Recently, products offered by two trust companies may go in default. Both provided credit for the troubled coal industry. One product was sold by the Jilin Trust. The product worth Rmb 1 billion ($165 million) backed exclusively by loans to Liansheng Resources Group. Liansheng is a big player in the Chinese coal industry and it is insolvent. Its debts have reached Rmb 30 billion and it filed an application with the local court to restructure. Unfortunately, Jilin did not take any collateral for the loans. It only has a guarantee from another coal company that is also having problems. Liansheng loan product sold by Jilin Trust was distributed in part via China Construction Bank.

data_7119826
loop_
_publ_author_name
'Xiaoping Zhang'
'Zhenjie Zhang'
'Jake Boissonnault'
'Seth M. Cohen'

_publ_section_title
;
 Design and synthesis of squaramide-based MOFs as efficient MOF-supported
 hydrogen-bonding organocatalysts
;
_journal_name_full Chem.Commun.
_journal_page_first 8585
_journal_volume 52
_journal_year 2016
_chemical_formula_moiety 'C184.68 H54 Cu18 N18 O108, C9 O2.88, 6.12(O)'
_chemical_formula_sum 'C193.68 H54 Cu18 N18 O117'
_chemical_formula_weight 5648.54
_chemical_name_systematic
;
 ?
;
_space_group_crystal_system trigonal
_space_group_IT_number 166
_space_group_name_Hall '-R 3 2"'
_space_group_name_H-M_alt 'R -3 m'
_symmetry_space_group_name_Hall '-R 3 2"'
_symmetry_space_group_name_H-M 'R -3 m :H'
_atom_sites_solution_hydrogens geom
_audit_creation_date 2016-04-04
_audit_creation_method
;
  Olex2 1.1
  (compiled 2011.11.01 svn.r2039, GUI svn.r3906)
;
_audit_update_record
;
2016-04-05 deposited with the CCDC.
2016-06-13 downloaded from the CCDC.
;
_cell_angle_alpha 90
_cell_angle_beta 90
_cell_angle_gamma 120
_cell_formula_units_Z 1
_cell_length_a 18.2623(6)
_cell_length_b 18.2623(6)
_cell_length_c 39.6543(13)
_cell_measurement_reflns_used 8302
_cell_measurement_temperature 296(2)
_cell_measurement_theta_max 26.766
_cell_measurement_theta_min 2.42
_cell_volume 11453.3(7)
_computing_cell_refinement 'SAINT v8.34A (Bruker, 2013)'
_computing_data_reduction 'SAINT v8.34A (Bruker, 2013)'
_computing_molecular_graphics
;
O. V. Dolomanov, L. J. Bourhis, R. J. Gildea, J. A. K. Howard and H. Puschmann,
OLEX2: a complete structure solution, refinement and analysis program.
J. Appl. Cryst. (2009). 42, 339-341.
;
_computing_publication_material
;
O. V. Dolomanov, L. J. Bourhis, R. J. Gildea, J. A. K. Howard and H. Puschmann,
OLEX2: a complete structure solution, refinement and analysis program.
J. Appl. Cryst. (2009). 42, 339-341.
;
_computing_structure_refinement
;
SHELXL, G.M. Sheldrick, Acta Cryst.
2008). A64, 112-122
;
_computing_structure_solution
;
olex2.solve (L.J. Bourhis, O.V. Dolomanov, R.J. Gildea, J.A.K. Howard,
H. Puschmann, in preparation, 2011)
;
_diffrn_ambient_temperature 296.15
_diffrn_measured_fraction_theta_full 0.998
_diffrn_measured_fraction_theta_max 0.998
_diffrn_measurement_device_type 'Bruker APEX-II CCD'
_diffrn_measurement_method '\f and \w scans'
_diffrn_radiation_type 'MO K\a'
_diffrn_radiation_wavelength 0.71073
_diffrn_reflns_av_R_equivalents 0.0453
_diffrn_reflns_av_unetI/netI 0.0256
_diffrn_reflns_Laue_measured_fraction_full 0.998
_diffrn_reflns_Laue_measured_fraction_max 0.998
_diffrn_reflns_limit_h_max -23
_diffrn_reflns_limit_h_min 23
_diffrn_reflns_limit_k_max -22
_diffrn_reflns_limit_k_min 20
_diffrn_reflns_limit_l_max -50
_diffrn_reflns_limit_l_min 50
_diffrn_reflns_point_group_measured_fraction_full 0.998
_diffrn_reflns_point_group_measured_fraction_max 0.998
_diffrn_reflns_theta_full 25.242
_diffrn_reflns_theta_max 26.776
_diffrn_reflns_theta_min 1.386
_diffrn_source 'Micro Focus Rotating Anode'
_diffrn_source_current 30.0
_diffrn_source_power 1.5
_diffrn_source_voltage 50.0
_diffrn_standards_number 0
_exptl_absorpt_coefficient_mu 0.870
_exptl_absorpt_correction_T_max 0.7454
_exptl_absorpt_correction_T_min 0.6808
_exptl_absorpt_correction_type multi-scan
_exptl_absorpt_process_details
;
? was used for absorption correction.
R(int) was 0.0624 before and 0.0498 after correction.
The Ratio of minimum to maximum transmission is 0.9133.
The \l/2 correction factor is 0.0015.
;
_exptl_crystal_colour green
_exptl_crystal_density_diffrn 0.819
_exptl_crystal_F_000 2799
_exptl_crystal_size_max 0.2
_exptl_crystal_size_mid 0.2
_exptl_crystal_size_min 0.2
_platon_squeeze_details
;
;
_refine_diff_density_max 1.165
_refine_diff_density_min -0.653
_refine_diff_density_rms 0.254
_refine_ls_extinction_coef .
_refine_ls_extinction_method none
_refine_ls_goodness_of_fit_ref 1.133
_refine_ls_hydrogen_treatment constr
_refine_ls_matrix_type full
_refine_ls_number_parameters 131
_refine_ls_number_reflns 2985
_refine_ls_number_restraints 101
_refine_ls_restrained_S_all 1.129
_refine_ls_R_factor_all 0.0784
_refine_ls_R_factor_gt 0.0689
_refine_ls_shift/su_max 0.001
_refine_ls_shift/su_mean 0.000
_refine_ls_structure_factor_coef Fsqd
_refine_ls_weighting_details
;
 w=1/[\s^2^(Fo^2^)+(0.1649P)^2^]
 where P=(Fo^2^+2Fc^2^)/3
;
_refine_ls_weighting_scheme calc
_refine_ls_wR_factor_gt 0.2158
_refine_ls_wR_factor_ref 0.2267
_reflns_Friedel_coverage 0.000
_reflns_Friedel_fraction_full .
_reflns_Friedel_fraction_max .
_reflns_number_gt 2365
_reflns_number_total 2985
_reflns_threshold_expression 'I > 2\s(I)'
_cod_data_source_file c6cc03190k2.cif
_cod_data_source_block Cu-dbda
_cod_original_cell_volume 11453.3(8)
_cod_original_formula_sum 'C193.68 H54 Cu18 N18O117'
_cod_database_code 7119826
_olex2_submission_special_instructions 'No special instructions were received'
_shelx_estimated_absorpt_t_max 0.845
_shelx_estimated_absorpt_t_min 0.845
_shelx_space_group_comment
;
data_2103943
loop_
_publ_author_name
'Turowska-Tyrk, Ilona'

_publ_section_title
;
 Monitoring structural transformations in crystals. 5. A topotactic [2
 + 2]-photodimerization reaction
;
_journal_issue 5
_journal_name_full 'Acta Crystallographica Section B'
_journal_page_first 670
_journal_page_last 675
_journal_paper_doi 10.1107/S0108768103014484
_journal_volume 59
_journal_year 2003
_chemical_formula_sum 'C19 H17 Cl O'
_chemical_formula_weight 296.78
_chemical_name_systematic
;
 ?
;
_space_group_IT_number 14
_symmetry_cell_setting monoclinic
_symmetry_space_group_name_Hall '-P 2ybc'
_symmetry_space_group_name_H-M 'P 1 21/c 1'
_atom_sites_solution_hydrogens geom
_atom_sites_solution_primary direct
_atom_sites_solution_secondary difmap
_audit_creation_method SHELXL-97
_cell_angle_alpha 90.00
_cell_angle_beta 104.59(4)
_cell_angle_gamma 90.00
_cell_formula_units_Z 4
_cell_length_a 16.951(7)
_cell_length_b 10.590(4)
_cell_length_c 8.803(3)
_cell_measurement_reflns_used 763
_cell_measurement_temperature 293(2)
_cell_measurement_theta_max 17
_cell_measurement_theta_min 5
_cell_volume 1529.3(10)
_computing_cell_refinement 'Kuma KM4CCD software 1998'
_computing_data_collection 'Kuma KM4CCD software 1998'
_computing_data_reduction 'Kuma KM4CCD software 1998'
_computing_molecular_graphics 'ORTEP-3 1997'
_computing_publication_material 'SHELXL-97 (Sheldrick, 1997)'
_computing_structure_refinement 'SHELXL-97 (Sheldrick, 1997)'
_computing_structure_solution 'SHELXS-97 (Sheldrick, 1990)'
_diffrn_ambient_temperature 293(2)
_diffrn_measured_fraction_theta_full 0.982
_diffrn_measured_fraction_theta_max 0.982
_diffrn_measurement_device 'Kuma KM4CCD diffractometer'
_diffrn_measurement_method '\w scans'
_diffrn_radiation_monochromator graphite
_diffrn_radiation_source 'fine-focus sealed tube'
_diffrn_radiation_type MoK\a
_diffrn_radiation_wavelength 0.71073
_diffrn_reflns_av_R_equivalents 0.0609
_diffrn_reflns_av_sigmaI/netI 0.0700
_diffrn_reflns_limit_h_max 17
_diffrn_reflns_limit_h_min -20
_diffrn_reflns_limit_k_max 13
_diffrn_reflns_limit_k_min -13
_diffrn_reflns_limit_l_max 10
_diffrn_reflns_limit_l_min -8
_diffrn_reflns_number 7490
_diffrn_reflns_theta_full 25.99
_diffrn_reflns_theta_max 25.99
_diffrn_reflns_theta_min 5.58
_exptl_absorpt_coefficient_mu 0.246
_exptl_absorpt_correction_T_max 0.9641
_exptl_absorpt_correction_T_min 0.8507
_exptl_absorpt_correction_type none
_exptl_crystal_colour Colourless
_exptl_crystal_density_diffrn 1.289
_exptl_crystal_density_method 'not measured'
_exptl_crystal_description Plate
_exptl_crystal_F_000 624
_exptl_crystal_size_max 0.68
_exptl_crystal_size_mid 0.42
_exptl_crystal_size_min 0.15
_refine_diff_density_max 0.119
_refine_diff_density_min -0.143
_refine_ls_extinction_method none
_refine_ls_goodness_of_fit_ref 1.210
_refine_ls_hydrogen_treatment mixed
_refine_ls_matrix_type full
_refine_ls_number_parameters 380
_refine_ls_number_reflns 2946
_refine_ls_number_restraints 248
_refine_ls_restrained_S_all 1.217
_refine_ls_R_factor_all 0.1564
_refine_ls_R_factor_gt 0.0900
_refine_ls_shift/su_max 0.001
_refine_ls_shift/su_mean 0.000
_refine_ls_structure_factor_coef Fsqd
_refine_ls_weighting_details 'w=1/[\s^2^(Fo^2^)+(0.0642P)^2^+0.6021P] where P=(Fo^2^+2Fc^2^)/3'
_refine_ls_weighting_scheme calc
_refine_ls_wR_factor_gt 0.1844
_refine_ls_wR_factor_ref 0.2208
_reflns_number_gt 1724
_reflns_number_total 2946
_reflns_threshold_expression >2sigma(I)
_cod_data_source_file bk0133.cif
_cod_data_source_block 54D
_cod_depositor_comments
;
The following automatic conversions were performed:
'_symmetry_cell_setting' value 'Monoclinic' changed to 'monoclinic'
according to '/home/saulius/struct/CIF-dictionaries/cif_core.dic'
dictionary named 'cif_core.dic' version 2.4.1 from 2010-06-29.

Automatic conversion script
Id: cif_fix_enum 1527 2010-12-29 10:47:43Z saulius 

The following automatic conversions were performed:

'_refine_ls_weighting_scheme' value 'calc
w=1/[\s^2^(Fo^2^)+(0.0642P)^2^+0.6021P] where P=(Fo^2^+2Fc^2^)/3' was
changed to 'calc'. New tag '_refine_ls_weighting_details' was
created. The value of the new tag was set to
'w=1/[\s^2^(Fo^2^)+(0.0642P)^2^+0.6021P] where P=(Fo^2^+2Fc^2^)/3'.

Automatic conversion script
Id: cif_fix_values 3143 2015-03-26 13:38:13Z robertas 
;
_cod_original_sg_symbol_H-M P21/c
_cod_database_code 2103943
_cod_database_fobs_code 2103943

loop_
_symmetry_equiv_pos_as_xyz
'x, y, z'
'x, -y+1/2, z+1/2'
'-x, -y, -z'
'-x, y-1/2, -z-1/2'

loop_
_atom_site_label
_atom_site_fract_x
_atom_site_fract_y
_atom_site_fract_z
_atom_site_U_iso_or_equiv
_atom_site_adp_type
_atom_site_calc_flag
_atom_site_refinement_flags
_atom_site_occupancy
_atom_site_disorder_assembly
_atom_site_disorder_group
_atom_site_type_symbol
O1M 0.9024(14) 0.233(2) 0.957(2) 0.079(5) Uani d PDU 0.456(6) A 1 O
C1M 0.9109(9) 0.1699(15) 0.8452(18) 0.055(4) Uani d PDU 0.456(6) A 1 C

Another trust company, China Credit Trust, distributed a Rmb 3 billion ($495 million) product that also provided money for another coal company, the Shanxi Zhenfu Energy Group. China Credit distributed its product through China’s largest bank, the Industrial and Commercial Bank of China (ICBC). Shanxi is now defunct and the loan is due on 31st January.
No trust company product has yet gone into default in China. The problems of the China Credit Trust product with the unfortunate name of ‘Credit Equals Gold No 1’ is being dealt with in the way almost all defaults have been dealt with in China. The Shanxi provincial government is trying to put together a package to bail it out. No doubt Shanxi government has other large debts of its own. So the real issue is whether ICBC will contribute anything to the bail out.